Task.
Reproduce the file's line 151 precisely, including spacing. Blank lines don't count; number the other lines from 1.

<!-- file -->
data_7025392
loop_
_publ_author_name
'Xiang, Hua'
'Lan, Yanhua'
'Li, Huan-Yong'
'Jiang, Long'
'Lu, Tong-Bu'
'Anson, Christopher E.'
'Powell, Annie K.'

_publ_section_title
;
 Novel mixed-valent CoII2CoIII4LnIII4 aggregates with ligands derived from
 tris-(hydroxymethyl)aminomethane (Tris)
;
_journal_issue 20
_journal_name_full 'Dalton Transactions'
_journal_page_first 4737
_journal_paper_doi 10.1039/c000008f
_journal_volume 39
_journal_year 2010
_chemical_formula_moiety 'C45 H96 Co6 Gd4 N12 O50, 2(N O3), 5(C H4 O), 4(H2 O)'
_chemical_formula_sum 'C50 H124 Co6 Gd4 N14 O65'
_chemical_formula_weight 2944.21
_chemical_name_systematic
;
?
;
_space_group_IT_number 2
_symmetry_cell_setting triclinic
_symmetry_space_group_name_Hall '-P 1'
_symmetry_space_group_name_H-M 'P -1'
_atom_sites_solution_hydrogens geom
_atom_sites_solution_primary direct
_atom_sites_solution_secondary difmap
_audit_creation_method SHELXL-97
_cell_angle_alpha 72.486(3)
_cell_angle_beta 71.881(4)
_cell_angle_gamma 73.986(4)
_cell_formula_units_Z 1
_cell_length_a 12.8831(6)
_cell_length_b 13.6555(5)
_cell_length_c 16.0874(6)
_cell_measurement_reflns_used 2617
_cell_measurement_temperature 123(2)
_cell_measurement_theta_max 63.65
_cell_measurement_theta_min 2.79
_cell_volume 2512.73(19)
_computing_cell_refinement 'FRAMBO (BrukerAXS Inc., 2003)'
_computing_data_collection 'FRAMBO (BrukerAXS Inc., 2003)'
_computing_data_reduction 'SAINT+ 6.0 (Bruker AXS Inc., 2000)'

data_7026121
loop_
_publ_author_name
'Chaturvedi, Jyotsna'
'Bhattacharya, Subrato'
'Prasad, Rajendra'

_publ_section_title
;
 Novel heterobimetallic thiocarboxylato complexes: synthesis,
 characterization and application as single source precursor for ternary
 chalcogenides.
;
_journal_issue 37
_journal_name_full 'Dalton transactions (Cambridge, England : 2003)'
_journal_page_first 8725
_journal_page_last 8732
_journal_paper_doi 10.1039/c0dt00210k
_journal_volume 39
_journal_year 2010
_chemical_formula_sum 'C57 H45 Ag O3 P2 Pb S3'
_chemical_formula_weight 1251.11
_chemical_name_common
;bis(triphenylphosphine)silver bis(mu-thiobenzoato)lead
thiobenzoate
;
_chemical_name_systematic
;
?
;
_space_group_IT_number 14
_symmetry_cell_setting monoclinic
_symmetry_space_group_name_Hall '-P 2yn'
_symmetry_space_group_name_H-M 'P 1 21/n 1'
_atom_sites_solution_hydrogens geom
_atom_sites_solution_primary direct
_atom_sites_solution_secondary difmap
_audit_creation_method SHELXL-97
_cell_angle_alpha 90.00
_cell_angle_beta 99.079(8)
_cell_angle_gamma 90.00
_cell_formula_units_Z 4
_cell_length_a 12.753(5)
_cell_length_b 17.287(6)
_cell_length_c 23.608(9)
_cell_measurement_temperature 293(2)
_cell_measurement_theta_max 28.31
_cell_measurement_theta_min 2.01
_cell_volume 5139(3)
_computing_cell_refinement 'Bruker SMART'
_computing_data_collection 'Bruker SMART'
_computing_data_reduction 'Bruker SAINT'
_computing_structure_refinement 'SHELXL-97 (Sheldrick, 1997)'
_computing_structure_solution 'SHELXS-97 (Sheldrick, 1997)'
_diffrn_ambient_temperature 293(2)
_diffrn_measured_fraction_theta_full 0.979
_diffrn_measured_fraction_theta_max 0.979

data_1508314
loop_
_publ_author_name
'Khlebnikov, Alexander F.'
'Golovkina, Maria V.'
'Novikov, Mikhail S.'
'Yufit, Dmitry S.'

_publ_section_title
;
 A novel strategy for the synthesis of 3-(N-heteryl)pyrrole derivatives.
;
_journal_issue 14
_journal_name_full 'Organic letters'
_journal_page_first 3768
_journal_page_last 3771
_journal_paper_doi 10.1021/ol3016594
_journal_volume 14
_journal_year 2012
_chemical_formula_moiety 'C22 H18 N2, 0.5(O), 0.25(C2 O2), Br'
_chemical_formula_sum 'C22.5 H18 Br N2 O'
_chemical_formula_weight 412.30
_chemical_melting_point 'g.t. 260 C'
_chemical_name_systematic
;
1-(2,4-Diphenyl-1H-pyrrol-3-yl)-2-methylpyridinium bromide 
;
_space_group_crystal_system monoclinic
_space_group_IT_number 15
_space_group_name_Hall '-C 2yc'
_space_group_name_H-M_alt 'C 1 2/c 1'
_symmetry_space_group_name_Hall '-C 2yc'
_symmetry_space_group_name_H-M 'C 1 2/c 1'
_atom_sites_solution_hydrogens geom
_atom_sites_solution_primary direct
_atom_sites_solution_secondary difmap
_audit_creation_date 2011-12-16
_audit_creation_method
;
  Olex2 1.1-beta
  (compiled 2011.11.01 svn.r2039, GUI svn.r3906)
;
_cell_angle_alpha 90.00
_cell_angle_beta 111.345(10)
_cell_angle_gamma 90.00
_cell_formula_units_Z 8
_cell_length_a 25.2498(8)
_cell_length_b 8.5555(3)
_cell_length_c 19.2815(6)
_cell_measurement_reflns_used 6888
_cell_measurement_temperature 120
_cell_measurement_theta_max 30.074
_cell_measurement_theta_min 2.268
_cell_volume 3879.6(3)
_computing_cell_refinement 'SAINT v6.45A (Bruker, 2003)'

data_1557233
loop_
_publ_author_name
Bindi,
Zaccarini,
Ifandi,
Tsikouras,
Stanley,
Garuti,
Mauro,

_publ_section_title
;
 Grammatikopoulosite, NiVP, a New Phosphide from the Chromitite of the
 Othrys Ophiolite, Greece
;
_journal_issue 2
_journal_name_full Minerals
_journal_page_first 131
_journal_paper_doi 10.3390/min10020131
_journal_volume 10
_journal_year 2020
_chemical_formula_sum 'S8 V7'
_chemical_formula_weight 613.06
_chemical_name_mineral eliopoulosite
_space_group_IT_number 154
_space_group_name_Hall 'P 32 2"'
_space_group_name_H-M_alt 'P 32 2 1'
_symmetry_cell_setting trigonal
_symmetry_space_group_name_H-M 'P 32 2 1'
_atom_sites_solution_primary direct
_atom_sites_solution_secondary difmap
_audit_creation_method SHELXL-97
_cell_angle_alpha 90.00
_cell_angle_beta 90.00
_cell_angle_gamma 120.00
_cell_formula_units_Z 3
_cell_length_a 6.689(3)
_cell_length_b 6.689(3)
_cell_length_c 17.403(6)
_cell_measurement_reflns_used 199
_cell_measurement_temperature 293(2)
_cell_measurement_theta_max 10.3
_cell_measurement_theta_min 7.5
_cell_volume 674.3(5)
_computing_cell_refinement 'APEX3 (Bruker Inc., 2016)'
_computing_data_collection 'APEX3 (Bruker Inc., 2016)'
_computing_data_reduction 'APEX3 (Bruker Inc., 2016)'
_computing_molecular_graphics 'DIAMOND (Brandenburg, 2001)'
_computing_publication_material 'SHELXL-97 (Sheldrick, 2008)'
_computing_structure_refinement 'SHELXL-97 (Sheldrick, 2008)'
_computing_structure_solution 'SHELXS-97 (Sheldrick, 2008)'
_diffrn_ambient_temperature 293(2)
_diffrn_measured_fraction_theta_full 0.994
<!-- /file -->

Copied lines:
_cell_angle_gamma 90.00